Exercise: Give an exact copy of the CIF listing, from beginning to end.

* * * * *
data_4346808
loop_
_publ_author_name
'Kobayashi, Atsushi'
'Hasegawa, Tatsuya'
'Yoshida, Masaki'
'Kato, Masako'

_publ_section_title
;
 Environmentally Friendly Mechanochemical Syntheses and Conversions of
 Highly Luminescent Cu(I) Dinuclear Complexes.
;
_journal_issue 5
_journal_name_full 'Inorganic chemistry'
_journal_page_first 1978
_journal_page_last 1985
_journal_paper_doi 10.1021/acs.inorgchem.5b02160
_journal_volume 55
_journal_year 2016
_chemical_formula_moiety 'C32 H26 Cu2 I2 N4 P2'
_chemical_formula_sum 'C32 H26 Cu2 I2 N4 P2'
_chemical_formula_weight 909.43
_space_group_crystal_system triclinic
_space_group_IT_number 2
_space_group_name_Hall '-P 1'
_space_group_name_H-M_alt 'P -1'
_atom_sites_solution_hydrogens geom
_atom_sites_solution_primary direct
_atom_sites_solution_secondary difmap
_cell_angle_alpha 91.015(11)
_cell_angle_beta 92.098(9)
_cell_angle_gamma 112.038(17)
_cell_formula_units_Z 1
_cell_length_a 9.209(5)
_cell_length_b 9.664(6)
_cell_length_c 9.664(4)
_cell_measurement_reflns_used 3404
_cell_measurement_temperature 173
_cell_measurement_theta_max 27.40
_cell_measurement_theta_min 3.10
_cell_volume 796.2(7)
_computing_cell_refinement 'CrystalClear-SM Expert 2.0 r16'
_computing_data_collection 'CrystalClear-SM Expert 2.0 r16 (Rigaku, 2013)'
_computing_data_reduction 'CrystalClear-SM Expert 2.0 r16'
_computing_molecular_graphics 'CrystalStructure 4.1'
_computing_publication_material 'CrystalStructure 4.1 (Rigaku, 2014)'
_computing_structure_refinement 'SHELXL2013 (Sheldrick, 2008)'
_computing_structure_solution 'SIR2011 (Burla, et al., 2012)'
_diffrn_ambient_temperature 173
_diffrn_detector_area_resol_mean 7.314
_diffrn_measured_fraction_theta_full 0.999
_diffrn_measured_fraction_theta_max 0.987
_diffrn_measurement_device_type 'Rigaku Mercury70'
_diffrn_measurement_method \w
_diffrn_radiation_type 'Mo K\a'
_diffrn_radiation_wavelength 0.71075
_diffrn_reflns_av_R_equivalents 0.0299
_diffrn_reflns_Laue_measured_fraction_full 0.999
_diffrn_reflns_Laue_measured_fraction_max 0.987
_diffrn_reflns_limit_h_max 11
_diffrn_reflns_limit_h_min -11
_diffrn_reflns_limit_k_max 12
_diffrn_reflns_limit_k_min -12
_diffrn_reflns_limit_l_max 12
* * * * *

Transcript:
data_4346808
loop_
_publ_author_name
'Kobayashi, Atsushi'
'Hasegawa, Tatsuya'
'Yoshida, Masaki'
'Kato, Masako'

_publ_section_title
;
 Environmentally Friendly Mechanochemical Syntheses and Conversions of
 Highly Luminescent Cu(I) Dinuclear Complexes.
;
_journal_issue 5
_journal_name_full 'Inorganic chemistry'
_journal_page_first 1978
_journal_page_last 1985
_journal_paper_doi 10.1021/acs.inorgchem.5b02160
_journal_volume 55
_journal_year 2016
_chemical_formula_moiety 'C32 H26 Cu2 I2 N4 P2'
_chemical_formula_sum 'C32 H26 Cu2 I2 N4 P2'
_chemical_formula_weight 909.43
_space_group_crystal_system triclinic
_space_group_IT_number 2
_space_group_name_Hall '-P 1'
_space_group_name_H-M_alt 'P -1'
_atom_sites_solution_hydrogens geom
_atom_sites_solution_primary direct
_atom_sites_solution_secondary difmap
_cell_angle_alpha 91.015(11)
_cell_angle_beta 92.098(9)
_cell_angle_gamma 112.038(17)
_cell_formula_units_Z 1
_cell_length_a 9.209(5)
_cell_length_b 9.664(6)
_cell_length_c 9.664(4)
_cell_measurement_reflns_used 3404
_cell_measurement_temperature 173
_cell_measurement_theta_max 27.40
_cell_measurement_theta_min 3.10
_cell_volume 796.2(7)
_computing_cell_refinement 'CrystalClear-SM Expert 2.0 r16'
_computing_data_collection 'CrystalClear-SM Expert 2.0 r16 (Rigaku, 2013)'
_computing_data_reduction 'CrystalClear-SM Expert 2.0 r16'
_computing_molecular_graphics 'CrystalStructure 4.1'
_computing_publication_material 'CrystalStructure 4.1 (Rigaku, 2014)'
_computing_structure_refinement 'SHELXL2013 (Sheldrick, 2008)'
_computing_structure_solution 'SIR2011 (Burla, et al., 2012)'
_diffrn_ambient_temperature 173
_diffrn_detector_area_resol_mean 7.314
_diffrn_measured_fraction_theta_full 0.999
_diffrn_measured_fraction_theta_max 0.987
_diffrn_measurement_device_type 'Rigaku Mercury70'
_diffrn_measurement_method \w
_diffrn_radiation_type 'Mo K\a'
_diffrn_radiation_wavelength 0.71075
_diffrn_reflns_av_R_equivalents 0.0299
_diffrn_reflns_Laue_measured_fraction_full 0.999
_diffrn_reflns_Laue_measured_fraction_max 0.987
_diffrn_reflns_limit_h_max 11
_diffrn_reflns_limit_h_min -11
_diffrn_reflns_limit_k_max 12
_diffrn_reflns_limit_k_min -12
_diffrn_reflns_limit_l_max 12